Lawn and Garden

Caraway (Carum carvi)

Adapted from Pub. NE 208 published by the Cooperative Extension Services of the Northeast States


caraway Caraway is a biennial plant that grows about 30 inches tall. The flowers appear in flat, white clusters and, like the finely cut leaves, resemble those of carrots.


Caraway can be easily raised from seed. Usually, plants do not bear seed the first year they are planted, but if planted in the fall, they will bear seed the following year. This herb is not easily transplanted. If sown in rows, thin to 8 to 12 inches apart in rows 3 feet apart. Protect roots with mulch in winter.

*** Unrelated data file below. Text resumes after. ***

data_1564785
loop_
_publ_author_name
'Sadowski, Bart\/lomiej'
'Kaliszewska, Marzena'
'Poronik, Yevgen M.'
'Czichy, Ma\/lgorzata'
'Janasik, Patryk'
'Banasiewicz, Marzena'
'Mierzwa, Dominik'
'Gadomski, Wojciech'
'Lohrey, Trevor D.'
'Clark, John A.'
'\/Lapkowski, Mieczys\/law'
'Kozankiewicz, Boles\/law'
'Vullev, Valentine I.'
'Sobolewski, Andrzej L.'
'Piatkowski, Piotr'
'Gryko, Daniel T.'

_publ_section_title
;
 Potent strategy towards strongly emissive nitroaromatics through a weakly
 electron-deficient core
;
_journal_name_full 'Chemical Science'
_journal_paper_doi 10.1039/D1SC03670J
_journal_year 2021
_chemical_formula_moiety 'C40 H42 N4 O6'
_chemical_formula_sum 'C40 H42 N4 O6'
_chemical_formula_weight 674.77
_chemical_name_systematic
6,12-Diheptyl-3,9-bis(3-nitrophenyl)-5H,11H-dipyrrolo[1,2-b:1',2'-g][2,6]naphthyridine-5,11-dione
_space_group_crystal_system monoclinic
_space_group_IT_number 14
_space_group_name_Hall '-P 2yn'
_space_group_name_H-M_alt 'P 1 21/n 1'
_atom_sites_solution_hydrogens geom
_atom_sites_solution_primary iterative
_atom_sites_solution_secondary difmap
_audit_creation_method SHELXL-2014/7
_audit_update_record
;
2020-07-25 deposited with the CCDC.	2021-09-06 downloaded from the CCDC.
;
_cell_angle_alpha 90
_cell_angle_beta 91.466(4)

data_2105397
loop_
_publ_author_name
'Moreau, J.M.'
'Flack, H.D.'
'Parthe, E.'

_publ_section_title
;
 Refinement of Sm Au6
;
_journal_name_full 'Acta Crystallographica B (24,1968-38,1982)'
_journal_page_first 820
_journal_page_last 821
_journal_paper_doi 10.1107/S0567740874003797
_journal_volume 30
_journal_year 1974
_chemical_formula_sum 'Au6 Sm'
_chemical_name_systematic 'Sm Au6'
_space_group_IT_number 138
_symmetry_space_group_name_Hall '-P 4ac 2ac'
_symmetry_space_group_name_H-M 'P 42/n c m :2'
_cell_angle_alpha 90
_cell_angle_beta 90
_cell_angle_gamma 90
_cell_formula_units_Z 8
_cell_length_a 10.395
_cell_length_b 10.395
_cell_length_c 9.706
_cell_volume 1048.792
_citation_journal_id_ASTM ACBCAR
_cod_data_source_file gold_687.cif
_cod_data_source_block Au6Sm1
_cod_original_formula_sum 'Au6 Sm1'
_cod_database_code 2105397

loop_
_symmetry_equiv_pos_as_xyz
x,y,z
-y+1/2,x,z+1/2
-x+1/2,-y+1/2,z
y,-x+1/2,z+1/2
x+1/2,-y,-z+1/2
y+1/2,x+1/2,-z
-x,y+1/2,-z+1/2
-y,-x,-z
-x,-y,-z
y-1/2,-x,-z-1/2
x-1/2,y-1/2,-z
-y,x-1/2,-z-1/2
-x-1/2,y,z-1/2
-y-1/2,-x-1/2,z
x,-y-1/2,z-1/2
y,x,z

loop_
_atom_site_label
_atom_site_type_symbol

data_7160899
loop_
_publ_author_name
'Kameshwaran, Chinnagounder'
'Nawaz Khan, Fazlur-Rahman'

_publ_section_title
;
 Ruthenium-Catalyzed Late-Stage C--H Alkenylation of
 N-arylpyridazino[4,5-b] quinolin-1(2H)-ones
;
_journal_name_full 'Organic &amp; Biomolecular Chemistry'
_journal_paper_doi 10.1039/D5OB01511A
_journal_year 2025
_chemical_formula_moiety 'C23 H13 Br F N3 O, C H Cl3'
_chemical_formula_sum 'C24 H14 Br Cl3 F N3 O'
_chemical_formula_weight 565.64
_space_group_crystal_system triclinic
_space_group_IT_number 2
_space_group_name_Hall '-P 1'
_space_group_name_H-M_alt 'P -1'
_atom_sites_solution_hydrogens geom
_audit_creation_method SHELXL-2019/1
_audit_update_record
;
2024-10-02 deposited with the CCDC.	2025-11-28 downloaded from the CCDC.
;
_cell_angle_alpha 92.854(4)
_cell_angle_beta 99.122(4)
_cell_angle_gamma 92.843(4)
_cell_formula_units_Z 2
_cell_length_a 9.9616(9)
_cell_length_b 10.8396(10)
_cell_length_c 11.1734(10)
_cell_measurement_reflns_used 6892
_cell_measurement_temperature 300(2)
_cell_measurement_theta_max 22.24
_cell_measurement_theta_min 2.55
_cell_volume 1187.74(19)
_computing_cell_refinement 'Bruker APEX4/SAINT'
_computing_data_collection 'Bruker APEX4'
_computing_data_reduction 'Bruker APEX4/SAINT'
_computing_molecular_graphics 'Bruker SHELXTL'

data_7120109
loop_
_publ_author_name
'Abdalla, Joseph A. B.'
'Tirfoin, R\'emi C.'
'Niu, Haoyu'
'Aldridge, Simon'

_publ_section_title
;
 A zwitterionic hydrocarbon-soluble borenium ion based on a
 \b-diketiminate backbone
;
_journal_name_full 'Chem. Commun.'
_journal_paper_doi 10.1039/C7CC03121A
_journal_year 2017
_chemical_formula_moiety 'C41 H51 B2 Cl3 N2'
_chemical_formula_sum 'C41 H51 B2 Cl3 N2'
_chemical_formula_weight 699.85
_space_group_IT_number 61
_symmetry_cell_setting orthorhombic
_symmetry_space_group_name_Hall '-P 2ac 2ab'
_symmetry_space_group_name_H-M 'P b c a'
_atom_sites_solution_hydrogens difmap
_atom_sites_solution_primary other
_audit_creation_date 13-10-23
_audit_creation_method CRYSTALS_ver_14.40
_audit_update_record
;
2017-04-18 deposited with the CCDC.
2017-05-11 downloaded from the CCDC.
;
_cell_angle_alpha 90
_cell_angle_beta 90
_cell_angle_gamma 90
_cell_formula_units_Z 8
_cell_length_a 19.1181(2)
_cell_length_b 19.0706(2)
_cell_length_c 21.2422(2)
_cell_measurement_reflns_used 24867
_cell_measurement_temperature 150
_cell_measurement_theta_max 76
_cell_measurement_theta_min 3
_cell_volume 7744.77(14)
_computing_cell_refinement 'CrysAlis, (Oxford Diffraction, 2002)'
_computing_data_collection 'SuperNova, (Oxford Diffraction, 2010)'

Seeds can be picked when ripe, about a month after flowering, when they are grayish-brown in color.


Caraway seeds have a warm, aromatic odor and flavor and are popular in cooking. The oil of caraway seeds is an important ingredient in liqueurs. Use in Hungarian-type dishes, coleslaw, cheese spreads, meat stews, and fish casseroles.